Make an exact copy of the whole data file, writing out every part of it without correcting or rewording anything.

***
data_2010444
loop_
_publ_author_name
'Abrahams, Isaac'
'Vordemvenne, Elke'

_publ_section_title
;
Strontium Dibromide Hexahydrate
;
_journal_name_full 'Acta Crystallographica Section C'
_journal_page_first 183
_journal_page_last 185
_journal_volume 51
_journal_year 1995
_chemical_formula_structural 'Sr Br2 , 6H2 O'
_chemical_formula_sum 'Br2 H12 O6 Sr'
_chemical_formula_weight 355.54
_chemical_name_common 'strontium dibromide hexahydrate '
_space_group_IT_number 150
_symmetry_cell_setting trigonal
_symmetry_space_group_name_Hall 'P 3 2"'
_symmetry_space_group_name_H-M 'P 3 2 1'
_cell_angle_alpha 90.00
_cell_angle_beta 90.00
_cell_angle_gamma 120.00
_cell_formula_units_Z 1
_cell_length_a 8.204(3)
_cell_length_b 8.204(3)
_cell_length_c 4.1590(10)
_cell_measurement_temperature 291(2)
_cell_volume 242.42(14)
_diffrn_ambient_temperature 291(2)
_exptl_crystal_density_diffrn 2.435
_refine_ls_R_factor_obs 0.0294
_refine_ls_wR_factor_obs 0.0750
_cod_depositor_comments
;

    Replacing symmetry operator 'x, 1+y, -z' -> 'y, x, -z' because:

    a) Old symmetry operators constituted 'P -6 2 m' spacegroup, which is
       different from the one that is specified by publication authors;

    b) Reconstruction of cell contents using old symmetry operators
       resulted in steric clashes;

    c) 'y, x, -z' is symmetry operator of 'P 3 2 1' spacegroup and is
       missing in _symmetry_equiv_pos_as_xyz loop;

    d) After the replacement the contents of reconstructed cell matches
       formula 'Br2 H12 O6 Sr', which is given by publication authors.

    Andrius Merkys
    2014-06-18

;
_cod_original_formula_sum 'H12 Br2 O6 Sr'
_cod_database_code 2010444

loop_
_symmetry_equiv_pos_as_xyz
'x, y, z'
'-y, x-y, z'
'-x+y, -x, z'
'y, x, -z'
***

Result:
data_2010444
loop_
_publ_author_name
'Abrahams, Isaac'
'Vordemvenne, Elke'

_publ_section_title
;
Strontium Dibromide Hexahydrate
;
_journal_name_full 'Acta Crystallographica Section C'
_journal_page_first 183
_journal_page_last 185
_journal_volume 51
_journal_year 1995
_chemical_formula_structural 'Sr Br2 , 6H2 O'
_chemical_formula_sum 'Br2 H12 O6 Sr'
_chemical_formula_weight 355.54
_chemical_name_common 'strontium dibromide hexahydrate '
_space_group_IT_number 150
_symmetry_cell_setting trigonal
_symmetry_space_group_name_Hall 'P 3 2"'
_symmetry_space_group_name_H-M 'P 3 2 1'
_cell_angle_alpha 90.00
_cell_angle_beta 90.00
_cell_angle_gamma 120.00
_cell_formula_units_Z 1
_cell_length_a 8.204(3)
_cell_length_b 8.204(3)
_cell_length_c 4.1590(10)
_cell_measurement_temperature 291(2)
_cell_volume 242.42(14)
_diffrn_ambient_temperature 291(2)
_exptl_crystal_density_diffrn 2.435
_refine_ls_R_factor_obs 0.0294
_refine_ls_wR_factor_obs 0.0750
_cod_depositor_comments
;

    Replacing symmetry operator 'x, 1+y, -z' -> 'y, x, -z' because:

    a) Old symmetry operators constituted 'P -6 2 m' spacegroup, which is
       different from the one that is specified by publication authors;

    b) Reconstruction of cell contents using old symmetry operators
       resulted in steric clashes;

    c) 'y, x, -z' is symmetry operator of 'P 3 2 1' spacegroup and is
       missing in _symmetry_equiv_pos_as_xyz loop;

    d) After the replacement the contents of reconstructed cell matches
       formula 'Br2 H12 O6 Sr', which is given by publication authors.

    Andrius Merkys
    2014-06-18

;
_cod_original_formula_sum 'H12 Br2 O6 Sr'
_cod_database_code 2010444

loop_
_symmetry_equiv_pos_as_xyz
'x, y, z'
'-y, x-y, z'
'-x+y, -x, z'
'y, x, -z'